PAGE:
Re: Mars life implications

Dan Clemmensen (
Sat, 10 Aug 1996 10:35:53 -0400

Alexander 'Sasha' Chislenko wrote:
> If the construction of those organisms (DNA?) is to any degree compatible with
> those on Earth, it would be a very strong evidence for panspermia to have worked
> at least in this case. Then it probably would be that hard to guess whether
> these
> life forms came from Mars, from Earth, or to both from elsewhere.

There have been several articles in Science magazine about the martian
meteorites. Smoe of teh articles have discussed the energetics and
of the transfer of the material from Mars' surface to earth. Basically,
a large
bolide struck Mars, "splashing" the material laterally off the surface,
the thin martian atmosphere, an out into space in excess of martian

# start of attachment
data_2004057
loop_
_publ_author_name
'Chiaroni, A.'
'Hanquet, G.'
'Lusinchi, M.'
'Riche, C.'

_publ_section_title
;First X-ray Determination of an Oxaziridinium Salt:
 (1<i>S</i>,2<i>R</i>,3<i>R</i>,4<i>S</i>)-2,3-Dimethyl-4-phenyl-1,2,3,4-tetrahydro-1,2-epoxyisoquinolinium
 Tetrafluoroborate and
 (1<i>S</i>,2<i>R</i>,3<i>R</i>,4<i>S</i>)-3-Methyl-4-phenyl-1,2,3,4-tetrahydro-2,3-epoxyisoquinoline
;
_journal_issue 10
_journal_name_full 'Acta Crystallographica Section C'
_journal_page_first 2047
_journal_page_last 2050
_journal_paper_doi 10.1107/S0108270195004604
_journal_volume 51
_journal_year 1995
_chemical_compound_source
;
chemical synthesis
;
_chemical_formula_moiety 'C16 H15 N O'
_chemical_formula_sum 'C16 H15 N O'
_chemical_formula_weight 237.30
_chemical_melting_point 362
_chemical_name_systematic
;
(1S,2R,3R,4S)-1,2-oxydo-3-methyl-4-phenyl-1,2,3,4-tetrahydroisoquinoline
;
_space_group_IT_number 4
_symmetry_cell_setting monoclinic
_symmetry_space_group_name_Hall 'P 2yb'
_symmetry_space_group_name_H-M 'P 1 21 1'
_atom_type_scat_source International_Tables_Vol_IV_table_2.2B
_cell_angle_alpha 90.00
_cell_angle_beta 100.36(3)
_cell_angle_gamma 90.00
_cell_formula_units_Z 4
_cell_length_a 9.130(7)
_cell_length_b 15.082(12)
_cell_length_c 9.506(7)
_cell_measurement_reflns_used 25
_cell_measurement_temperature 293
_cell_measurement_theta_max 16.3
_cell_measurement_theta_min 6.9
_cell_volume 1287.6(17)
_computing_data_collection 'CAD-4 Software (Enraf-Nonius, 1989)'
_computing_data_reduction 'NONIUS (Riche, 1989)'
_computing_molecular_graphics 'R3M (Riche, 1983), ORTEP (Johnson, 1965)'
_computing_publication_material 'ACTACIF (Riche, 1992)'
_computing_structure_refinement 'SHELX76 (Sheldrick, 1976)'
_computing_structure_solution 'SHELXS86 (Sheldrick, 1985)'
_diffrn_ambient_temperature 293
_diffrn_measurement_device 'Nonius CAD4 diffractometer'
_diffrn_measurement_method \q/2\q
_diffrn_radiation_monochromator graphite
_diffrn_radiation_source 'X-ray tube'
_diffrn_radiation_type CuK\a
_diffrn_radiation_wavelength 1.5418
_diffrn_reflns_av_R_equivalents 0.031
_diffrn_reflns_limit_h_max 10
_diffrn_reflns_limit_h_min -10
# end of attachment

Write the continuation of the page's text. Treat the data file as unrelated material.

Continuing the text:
velocity. (Assuming that I understood the articles correctly and that I
them correctly.) Thus, transfer of material from Mars to Eath is

I don't recall a discussion of whetern or not such a transfer is
with the preservation of bacterial life, but it's not inconcievable. I
think acceleration or even shock is a mojor issue for rock-dwelling
the problems would be heat (at launch and re-entry) and dessication and
radiation (in space).

The situation for Earth-to-Mars transfer is a lot less favorable, for
reasons: Earth has higher gravity, Earth has (and apparently has had) a
denser atmosphere, and Earth is nearer to the sun. For all three
reasons, it's
a lot harder to get a rock from earth to Mars without starting with
enough energy to melt it.

Panspermia requires a much longer time in space than Mars-to-Earth
infection. Thus, Mars-to-earth infection is much more probable than
either Earth-to-Mars infection or infection from a common source, IMO.